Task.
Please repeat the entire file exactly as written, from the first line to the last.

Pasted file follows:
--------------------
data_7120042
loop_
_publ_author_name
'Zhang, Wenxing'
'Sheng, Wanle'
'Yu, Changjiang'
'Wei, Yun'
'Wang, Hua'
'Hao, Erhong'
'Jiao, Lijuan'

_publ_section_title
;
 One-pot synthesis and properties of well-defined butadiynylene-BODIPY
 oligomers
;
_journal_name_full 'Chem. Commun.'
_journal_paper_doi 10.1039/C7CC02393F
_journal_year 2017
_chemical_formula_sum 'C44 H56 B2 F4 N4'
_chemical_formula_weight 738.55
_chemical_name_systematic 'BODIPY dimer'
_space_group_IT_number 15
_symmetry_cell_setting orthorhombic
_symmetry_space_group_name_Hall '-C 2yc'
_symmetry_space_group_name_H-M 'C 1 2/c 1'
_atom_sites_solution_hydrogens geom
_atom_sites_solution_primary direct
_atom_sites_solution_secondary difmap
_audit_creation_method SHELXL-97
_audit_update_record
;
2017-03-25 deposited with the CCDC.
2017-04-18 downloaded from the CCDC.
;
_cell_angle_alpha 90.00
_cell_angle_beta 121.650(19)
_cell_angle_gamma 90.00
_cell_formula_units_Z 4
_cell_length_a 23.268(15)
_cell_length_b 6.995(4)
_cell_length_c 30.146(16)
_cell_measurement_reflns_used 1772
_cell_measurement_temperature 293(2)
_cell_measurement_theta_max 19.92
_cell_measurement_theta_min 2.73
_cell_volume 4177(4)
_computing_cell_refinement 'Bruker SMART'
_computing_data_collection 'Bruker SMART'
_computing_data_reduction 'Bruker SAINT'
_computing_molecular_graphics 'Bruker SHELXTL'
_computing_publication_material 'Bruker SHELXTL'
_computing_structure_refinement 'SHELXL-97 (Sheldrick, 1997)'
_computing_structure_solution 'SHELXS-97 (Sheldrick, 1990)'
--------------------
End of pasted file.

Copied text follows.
data_7120042
loop_
_publ_author_name
'Zhang, Wenxing'
'Sheng, Wanle'
'Yu, Changjiang'
'Wei, Yun'
'Wang, Hua'
'Hao, Erhong'
'Jiao, Lijuan'

_publ_section_title
;
 One-pot synthesis and properties of well-defined butadiynylene-BODIPY
 oligomers
;
_journal_name_full 'Chem. Commun.'
_journal_paper_doi 10.1039/C7CC02393F
_journal_year 2017
_chemical_formula_sum 'C44 H56 B2 F4 N4'
_chemical_formula_weight 738.55
_chemical_name_systematic 'BODIPY dimer'
_space_group_IT_number 15
_symmetry_cell_setting orthorhombic
_symmetry_space_group_name_Hall '-C 2yc'
_symmetry_space_group_name_H-M 'C 1 2/c 1'
_atom_sites_solution_hydrogens geom
_atom_sites_solution_primary direct
_atom_sites_solution_secondary difmap
_audit_creation_method SHELXL-97
_audit_update_record
;
2017-03-25 deposited with the CCDC.
2017-04-18 downloaded from the CCDC.
;
_cell_angle_alpha 90.00
_cell_angle_beta 121.650(19)
_cell_angle_gamma 90.00
_cell_formula_units_Z 4
_cell_length_a 23.268(15)
_cell_length_b 6.995(4)
_cell_length_c 30.146(16)
_cell_measurement_reflns_used 1772
_cell_measurement_temperature 293(2)
_cell_measurement_theta_max 19.92
_cell_measurement_theta_min 2.73
_cell_volume 4177(4)
_computing_cell_refinement 'Bruker SMART'
_computing_data_collection 'Bruker SMART'
_computing_data_reduction 'Bruker SAINT'
_computing_molecular_graphics 'Bruker SHELXTL'
_computing_publication_material 'Bruker SHELXTL'
_computing_structure_refinement 'SHELXL-97 (Sheldrick, 1997)'
_computing_structure_solution 'SHELXS-97 (Sheldrick, 1990)'